But the weakness of this “commercial state,” Inozemtsev says, lies in its “extreme internal inefficiency.” To ensure that their own wealth increases, Putin and the people around him have to hide what they are doing and the transaction costs of doing so are thus extremely high.

“As a result, the main problem of the ‘commercial state’ is not that a lot of money is embezzled (precisely its goal), but the much greater amounts of money that are wasted on window dressing. This boosts operational costs, which do not translate into higher efficiency.” Fighting corruption in this case thus becomes counterproductive as well.

Inozemtsev argues that “the emergence of a completely new type of state (or quasi-state, to be more precise) is in itself one of the most original innovations in international politics in the 21st century. It shows that a commercial company is able to privatize state institutions and eviscerate them so almost no statesman-like approach can be traced in the actions of the leaders.”

“The pursuit of maximum enrichment is an effective means of consolidating the regime’s group of beneficiaries, expanding it and making membership in it attractive. This group ensures the loyalty of the ‘cogs’ and the high degree of controllability of the whole system.” And it makes such a country a threat to all others.

As the economist points out, “this lack of any checks and balances, whether moral or financial, makes the commercial state a wolf in sheep’s clothing invading a peaceful flock: the sheep are practically incapable of resisting the wolf, since they have no understanding of how their partner’s claims and techniques may change as the game progresses.”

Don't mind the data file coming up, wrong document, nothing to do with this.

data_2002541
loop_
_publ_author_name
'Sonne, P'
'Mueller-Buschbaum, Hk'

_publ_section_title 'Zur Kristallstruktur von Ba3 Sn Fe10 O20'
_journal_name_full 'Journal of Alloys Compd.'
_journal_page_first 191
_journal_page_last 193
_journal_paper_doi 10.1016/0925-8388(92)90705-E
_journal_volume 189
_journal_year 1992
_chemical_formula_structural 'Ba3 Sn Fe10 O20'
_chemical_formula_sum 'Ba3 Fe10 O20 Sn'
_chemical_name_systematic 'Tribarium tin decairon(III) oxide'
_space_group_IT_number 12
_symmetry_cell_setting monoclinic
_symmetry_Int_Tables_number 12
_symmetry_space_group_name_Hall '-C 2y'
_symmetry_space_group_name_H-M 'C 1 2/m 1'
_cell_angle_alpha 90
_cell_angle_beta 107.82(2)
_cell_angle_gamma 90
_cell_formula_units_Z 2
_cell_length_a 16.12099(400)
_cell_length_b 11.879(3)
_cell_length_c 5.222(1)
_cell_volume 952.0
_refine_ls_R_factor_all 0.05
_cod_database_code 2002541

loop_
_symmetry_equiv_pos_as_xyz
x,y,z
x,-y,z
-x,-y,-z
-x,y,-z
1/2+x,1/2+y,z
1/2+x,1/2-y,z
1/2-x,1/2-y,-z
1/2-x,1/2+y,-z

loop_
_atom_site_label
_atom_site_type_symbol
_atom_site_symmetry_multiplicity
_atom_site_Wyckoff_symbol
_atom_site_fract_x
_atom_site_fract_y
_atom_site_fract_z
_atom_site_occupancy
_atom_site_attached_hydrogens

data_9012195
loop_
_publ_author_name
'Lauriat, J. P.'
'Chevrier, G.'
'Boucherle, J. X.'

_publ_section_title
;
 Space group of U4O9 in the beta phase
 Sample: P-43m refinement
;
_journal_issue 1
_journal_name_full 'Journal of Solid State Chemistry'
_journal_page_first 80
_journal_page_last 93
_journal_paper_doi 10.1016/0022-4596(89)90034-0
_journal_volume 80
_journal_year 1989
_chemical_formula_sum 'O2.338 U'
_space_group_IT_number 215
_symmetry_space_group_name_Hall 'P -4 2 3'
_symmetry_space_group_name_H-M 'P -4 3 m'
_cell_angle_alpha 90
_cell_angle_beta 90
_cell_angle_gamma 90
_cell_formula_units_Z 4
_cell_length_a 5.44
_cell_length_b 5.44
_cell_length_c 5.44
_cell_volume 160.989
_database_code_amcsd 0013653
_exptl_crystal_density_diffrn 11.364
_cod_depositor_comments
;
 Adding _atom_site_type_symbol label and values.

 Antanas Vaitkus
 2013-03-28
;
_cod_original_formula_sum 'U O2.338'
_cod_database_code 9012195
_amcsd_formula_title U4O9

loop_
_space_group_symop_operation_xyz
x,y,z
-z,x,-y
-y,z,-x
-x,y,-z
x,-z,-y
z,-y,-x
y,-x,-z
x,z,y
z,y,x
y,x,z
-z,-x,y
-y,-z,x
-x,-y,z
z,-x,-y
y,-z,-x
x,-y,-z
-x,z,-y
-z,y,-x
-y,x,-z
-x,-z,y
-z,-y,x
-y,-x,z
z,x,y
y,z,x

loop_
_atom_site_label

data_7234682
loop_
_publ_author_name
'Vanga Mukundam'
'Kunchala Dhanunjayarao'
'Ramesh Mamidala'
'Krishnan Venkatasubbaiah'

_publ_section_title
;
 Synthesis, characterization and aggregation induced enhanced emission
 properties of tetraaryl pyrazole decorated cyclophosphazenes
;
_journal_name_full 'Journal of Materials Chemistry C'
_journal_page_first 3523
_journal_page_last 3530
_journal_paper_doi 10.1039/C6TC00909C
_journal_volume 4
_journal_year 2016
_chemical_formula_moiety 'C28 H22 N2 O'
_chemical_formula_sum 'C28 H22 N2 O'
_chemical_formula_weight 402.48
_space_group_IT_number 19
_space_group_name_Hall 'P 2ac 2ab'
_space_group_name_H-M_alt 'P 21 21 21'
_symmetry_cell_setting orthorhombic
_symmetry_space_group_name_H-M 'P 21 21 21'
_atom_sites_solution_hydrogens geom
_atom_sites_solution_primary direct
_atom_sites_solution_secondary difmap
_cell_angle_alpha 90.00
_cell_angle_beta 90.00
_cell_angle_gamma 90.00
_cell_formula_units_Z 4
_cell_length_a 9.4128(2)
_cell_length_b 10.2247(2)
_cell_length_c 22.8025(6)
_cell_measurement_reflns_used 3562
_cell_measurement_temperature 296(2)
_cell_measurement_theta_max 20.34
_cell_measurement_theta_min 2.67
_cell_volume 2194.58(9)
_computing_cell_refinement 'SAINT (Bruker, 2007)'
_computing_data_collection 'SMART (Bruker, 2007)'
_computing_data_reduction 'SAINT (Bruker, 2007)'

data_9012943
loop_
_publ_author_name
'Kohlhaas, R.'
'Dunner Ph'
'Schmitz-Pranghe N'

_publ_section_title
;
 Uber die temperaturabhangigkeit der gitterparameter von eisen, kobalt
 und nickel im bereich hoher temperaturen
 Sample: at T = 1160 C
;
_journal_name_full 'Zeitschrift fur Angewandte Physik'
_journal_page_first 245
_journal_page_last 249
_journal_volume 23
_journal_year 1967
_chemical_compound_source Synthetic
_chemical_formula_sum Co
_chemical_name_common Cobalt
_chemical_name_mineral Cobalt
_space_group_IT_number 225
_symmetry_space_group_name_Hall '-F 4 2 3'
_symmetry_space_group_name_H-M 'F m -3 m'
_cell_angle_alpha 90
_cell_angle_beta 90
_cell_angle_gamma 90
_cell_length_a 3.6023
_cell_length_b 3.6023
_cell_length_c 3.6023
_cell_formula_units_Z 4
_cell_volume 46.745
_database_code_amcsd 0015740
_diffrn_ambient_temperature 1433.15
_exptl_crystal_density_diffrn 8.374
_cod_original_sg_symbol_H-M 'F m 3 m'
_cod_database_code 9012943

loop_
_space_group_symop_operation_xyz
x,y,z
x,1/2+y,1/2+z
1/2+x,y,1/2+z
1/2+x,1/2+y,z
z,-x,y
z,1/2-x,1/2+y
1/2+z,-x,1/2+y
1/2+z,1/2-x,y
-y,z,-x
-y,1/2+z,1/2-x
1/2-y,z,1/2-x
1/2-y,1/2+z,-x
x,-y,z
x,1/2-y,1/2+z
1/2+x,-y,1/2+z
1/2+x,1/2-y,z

“The commercial state cannot be disrupted from the inside or from the outside. It shapes its domestic policy and makes sure there is enough money and resources to fight the opposition; it creates incentives for driving dissenters out of the country and replacing them with loyalists from neighboring countries; and it builds an information infrastructure of surveillance and terror.

“At the same time, it is sufficiently adventurous and aggressive in its foreign policy to elicit forceful confrontation from Western countries.” And as a result, “it is much more likely that at some stage an agreement on the ‘redlines’ will come and the commercial state will get a free hand within these lines.”

But any such victory will necessarily be limited in time. “The commercial state is untenable in the longer run: it can absorb any amount of resources with no positive impact on society; by definition, it does not care about modernization or development … and has shut the door to such a revolutionary transition.”

“It is now left with only natural resources dwindling away (and enjoying ever less demand globally) and a population that is becoming ever more impoverished. With time, the expectations of the ruling elite will enter into irreconcilable conflict with the country’s capabilities. Then the time for change will come.

As a result, he continues, “the fate of the Russian commercial state is in the balance. It will be decided not in the trenches of the Donbass, the offices of Washington and Brussels, or even the streets of Russian cities. It will come from successful de-carbonisation, new possibilities of global finance, and a world offering better opportunities for talented Russians.”

And that means, Inozemtsev concludes, “the regime in Russia cannot be destroyed – it can only be outlasted.


No comments:

Post a Comment